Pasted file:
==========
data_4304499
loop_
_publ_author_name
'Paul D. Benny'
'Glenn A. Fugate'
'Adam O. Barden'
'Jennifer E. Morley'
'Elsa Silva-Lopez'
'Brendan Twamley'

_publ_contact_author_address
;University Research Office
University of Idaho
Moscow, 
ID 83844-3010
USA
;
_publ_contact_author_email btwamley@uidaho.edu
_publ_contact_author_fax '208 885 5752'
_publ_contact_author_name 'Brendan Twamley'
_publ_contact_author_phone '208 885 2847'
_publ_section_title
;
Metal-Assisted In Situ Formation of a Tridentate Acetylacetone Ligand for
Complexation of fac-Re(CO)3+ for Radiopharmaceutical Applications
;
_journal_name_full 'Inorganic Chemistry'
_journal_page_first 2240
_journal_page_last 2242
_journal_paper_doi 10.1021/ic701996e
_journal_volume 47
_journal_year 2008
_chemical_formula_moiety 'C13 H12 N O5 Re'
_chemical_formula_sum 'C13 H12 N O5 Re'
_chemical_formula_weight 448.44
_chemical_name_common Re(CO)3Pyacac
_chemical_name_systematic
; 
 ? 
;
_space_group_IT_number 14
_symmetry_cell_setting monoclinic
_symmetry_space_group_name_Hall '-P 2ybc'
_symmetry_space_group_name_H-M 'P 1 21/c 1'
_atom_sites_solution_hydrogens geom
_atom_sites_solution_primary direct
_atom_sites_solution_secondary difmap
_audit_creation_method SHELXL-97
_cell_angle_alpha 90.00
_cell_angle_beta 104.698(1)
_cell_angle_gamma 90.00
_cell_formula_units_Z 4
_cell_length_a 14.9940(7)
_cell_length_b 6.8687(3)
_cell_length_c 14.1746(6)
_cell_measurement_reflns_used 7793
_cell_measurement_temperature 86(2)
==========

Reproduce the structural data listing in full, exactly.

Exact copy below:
data_4304499
loop_
_publ_author_name
'Paul D. Benny'
'Glenn A. Fugate'
'Adam O. Barden'
'Jennifer E. Morley'
'Elsa Silva-Lopez'
'Brendan Twamley'

_publ_contact_author_address
;University Research Office
University of Idaho
Moscow, 
ID 83844-3010
USA
;
_publ_contact_author_email btwamley@uidaho.edu
_publ_contact_author_fax '208 885 5752'
_publ_contact_author_name 'Brendan Twamley'
_publ_contact_author_phone '208 885 2847'
_publ_section_title
;
Metal-Assisted In Situ Formation of a Tridentate Acetylacetone Ligand for
Complexation of fac-Re(CO)3+ for Radiopharmaceutical Applications
;
_journal_name_full 'Inorganic Chemistry'
_journal_page_first 2240
_journal_page_last 2242
_journal_paper_doi 10.1021/ic701996e
_journal_volume 47
_journal_year 2008
_chemical_formula_moiety 'C13 H12 N O5 Re'
_chemical_formula_sum 'C13 H12 N O5 Re'
_chemical_formula_weight 448.44
_chemical_name_common Re(CO)3Pyacac
_chemical_name_systematic
; 
 ? 
;
_space_group_IT_number 14
_symmetry_cell_setting monoclinic
_symmetry_space_group_name_Hall '-P 2ybc'
_symmetry_space_group_name_H-M 'P 1 21/c 1'
_atom_sites_solution_hydrogens geom
_atom_sites_solution_primary direct
_atom_sites_solution_secondary difmap
_audit_creation_method SHELXL-97
_cell_angle_alpha 90.00
_cell_angle_beta 104.698(1)
_cell_angle_gamma 90.00
_cell_formula_units_Z 4
_cell_length_a 14.9940(7)
_cell_length_b 6.8687(3)
_cell_length_c 14.1746(6)
_cell_measurement_reflns_used 7793
_cell_measurement_temperature 86(2)